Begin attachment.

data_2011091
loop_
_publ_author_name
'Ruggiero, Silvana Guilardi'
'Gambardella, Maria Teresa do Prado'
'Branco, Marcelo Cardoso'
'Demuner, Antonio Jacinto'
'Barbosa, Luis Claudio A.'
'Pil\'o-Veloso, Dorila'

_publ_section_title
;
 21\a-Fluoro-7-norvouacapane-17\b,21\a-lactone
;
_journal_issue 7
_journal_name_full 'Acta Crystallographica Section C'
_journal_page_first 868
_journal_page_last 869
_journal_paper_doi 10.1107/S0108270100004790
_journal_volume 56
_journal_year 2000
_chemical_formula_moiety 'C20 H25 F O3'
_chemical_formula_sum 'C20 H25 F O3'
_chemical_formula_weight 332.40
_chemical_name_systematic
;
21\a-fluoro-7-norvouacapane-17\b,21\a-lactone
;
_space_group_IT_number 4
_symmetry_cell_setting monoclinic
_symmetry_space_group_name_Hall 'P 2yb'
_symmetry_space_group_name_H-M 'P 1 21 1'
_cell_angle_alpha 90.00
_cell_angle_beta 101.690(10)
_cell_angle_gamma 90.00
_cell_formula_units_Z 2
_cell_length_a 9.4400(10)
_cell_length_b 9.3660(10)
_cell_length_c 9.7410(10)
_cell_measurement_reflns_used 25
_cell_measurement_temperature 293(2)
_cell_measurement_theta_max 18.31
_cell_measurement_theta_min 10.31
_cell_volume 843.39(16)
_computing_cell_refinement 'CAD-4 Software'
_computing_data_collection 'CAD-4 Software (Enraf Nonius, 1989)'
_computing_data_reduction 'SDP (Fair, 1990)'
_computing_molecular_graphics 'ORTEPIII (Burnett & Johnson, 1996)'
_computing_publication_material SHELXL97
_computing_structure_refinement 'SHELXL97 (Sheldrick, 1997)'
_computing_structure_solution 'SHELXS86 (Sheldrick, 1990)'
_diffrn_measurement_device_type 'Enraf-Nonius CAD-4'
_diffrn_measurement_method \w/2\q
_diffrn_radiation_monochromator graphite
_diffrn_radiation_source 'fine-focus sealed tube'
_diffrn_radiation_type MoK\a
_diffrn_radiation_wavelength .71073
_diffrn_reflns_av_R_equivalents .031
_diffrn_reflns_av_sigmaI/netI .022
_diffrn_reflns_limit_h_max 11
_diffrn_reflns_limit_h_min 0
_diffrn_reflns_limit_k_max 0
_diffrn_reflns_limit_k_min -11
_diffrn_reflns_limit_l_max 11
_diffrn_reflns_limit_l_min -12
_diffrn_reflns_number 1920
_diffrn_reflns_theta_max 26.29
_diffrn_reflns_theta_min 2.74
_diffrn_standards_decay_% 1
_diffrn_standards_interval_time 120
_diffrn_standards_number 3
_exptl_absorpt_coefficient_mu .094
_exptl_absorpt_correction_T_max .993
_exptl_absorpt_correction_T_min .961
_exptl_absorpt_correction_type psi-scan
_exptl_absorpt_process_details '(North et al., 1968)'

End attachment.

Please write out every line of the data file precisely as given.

data_2011091
loop_
_publ_author_name
'Ruggiero, Silvana Guilardi'
'Gambardella, Maria Teresa do Prado'
'Branco, Marcelo Cardoso'
'Demuner, Antonio Jacinto'
'Barbosa, Luis Claudio A.'
'Pil\'o-Veloso, Dorila'

_publ_section_title
;
 21\a-Fluoro-7-norvouacapane-17\b,21\a-lactone
;
_journal_issue 7
_journal_name_full 'Acta Crystallographica Section C'
_journal_page_first 868
_journal_page_last 869
_journal_paper_doi 10.1107/S0108270100004790
_journal_volume 56
_journal_year 2000
_chemical_formula_moiety 'C20 H25 F O3'
_chemical_formula_sum 'C20 H25 F O3'
_chemical_formula_weight 332.40
_chemical_name_systematic
;
21\a-fluoro-7-norvouacapane-17\b,21\a-lactone
;
_space_group_IT_number 4
_symmetry_cell_setting monoclinic
_symmetry_space_group_name_Hall 'P 2yb'
_symmetry_space_group_name_H-M 'P 1 21 1'
_cell_angle_alpha 90.00
_cell_angle_beta 101.690(10)
_cell_angle_gamma 90.00
_cell_formula_units_Z 2
_cell_length_a 9.4400(10)
_cell_length_b 9.3660(10)
_cell_length_c 9.7410(10)
_cell_measurement_reflns_used 25
_cell_measurement_temperature 293(2)
_cell_measurement_theta_max 18.31
_cell_measurement_theta_min 10.31
_cell_volume 843.39(16)
_computing_cell_refinement 'CAD-4 Software'
_computing_data_collection 'CAD-4 Software (Enraf Nonius, 1989)'
_computing_data_reduction 'SDP (Fair, 1990)'
_computing_molecular_graphics 'ORTEPIII (Burnett & Johnson, 1996)'
_computing_publication_material SHELXL97
_computing_structure_refinement 'SHELXL97 (Sheldrick, 1997)'
_computing_structure_solution 'SHELXS86 (Sheldrick, 1990)'
_diffrn_measurement_device_type 'Enraf-Nonius CAD-4'
_diffrn_measurement_method \w/2\q
_diffrn_radiation_monochromator graphite
_diffrn_radiation_source 'fine-focus sealed tube'
_diffrn_radiation_type MoK\a
_diffrn_radiation_wavelength .71073
_diffrn_reflns_av_R_equivalents .031
_diffrn_reflns_av_sigmaI/netI .022
_diffrn_reflns_limit_h_max 11
_diffrn_reflns_limit_h_min 0
_diffrn_reflns_limit_k_max 0
_diffrn_reflns_limit_k_min -11
_diffrn_reflns_limit_l_max 11
_diffrn_reflns_limit_l_min -12
_diffrn_reflns_number 1920
_diffrn_reflns_theta_max 26.29
_diffrn_reflns_theta_min 2.74
_diffrn_standards_decay_% 1
_diffrn_standards_interval_time 120
_diffrn_standards_number 3
_exptl_absorpt_coefficient_mu .094
_exptl_absorpt_correction_T_max .993
_exptl_absorpt_correction_T_min .961
_exptl_absorpt_correction_type psi-scan
_exptl_absorpt_process_details '(North et al., 1968)'